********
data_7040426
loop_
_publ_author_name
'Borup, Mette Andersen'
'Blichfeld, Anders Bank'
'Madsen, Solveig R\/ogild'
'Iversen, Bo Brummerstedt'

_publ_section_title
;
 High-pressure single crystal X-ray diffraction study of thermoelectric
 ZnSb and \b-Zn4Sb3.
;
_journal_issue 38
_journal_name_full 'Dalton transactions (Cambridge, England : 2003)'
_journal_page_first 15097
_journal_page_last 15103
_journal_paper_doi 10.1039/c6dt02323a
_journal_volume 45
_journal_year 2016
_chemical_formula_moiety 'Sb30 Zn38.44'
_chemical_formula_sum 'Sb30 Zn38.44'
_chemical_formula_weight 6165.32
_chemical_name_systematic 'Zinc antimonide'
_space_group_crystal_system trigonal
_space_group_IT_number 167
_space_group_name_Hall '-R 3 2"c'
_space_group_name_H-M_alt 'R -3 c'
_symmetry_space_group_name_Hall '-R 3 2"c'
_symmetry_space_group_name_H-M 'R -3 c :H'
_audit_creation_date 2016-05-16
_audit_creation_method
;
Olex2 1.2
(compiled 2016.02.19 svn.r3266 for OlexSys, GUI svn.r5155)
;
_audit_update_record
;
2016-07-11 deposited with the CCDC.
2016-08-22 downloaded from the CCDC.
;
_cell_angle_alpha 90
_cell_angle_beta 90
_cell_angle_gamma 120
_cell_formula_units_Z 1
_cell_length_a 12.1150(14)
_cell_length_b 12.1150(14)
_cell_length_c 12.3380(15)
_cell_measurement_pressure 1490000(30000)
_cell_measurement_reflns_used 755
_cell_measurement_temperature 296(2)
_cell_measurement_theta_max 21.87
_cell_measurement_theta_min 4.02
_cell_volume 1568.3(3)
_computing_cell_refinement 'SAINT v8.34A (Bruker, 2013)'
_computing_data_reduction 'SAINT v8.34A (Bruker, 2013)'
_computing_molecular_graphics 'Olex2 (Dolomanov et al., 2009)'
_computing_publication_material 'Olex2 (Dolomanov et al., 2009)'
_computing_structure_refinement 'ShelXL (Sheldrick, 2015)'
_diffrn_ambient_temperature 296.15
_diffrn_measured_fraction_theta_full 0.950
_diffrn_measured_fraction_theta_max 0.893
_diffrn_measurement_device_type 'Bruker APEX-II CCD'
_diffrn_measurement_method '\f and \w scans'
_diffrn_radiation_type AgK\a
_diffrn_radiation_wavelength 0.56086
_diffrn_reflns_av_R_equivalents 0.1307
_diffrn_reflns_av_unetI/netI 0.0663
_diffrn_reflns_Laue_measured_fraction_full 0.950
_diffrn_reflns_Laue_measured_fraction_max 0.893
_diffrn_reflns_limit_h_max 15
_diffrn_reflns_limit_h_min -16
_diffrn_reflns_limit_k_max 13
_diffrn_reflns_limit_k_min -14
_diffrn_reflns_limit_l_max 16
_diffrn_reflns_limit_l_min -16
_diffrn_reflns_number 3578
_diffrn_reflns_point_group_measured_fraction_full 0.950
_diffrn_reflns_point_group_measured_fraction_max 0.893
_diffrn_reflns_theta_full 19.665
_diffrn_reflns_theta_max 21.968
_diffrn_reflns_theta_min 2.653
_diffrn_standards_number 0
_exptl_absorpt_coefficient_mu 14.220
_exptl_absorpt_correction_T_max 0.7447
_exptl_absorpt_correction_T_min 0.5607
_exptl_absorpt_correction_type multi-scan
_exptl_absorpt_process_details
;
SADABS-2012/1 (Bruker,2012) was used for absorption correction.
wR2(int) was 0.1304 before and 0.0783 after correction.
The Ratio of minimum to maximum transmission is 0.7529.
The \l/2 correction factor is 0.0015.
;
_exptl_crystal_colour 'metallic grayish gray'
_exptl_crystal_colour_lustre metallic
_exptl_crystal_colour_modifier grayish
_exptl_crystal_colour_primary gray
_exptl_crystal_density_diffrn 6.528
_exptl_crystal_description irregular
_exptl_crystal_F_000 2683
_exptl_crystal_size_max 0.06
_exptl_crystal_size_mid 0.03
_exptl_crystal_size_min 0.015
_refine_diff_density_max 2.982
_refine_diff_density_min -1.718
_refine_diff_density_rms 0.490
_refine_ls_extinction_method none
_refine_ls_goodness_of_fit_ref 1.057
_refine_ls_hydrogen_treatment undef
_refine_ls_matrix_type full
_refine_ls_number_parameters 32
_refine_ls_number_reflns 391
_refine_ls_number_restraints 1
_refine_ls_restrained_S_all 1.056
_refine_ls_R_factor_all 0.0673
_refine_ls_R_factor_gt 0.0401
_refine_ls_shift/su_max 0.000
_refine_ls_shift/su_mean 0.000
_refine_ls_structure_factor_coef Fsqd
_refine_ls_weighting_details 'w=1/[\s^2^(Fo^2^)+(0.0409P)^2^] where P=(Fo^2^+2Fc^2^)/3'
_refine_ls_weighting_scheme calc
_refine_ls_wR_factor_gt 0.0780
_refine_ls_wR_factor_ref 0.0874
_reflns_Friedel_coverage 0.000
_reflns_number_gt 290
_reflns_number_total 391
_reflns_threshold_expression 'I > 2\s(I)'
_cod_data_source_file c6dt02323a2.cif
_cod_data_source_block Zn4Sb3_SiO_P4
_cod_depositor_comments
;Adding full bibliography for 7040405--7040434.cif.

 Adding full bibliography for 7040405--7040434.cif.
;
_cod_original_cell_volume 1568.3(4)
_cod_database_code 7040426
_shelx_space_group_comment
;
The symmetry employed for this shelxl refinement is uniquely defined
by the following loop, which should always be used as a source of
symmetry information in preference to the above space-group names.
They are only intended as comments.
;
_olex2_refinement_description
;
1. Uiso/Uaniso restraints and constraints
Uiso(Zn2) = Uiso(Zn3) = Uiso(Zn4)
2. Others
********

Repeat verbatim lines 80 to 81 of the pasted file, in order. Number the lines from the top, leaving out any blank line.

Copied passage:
_diffrn_reflns_theta_max 21.968
_diffrn_reflns_theta_min 2.653